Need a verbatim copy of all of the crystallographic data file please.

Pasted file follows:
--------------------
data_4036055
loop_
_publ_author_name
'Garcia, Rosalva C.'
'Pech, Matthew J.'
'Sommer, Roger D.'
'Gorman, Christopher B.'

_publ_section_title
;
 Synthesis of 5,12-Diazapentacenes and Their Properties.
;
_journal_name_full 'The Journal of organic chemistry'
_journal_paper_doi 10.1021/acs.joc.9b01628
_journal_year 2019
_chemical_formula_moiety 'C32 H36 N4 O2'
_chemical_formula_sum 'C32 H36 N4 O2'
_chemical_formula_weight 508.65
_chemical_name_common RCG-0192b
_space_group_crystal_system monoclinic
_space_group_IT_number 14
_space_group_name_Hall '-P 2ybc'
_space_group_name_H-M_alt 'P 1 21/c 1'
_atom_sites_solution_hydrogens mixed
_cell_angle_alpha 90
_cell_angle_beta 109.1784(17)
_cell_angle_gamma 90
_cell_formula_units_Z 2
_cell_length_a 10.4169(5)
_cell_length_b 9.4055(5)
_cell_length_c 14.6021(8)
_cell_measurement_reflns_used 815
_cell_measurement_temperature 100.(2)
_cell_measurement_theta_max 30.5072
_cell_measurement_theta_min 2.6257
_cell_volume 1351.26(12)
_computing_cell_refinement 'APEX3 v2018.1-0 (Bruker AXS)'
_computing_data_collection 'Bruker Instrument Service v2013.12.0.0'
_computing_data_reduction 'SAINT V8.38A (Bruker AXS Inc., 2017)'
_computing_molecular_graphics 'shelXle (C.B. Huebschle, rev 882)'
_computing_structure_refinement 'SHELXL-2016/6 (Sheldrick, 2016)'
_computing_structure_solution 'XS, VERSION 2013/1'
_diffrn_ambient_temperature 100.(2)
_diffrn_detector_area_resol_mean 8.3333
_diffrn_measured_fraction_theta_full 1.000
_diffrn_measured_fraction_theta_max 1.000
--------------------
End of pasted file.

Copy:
data_4036055
loop_
_publ_author_name
'Garcia, Rosalva C.'
'Pech, Matthew J.'
'Sommer, Roger D.'
'Gorman, Christopher B.'

_publ_section_title
;
 Synthesis of 5,12-Diazapentacenes and Their Properties.
;
_journal_name_full 'The Journal of organic chemistry'
_journal_paper_doi 10.1021/acs.joc.9b01628
_journal_year 2019
_chemical_formula_moiety 'C32 H36 N4 O2'
_chemical_formula_sum 'C32 H36 N4 O2'
_chemical_formula_weight 508.65
_chemical_name_common RCG-0192b
_space_group_crystal_system monoclinic
_space_group_IT_number 14
_space_group_name_Hall '-P 2ybc'
_space_group_name_H-M_alt 'P 1 21/c 1'
_atom_sites_solution_hydrogens mixed
_cell_angle_alpha 90
_cell_angle_beta 109.1784(17)
_cell_angle_gamma 90
_cell_formula_units_Z 2
_cell_length_a 10.4169(5)
_cell_length_b 9.4055(5)
_cell_length_c 14.6021(8)
_cell_measurement_reflns_used 815
_cell_measurement_temperature 100.(2)
_cell_measurement_theta_max 30.5072
_cell_measurement_theta_min 2.6257
_cell_volume 1351.26(12)
_computing_cell_refinement 'APEX3 v2018.1-0 (Bruker AXS)'
_computing_data_collection 'Bruker Instrument Service v2013.12.0.0'
_computing_data_reduction 'SAINT V8.38A (Bruker AXS Inc., 2017)'
_computing_molecular_graphics 'shelXle (C.B. Huebschle, rev 882)'
_computing_structure_refinement 'SHELXL-2016/6 (Sheldrick, 2016)'
_computing_structure_solution 'XS, VERSION 2013/1'
_diffrn_ambient_temperature 100.(2)
_diffrn_detector_area_resol_mean 8.3333
_diffrn_measured_fraction_theta_full 1.000
_diffrn_measured_fraction_theta_max 1.000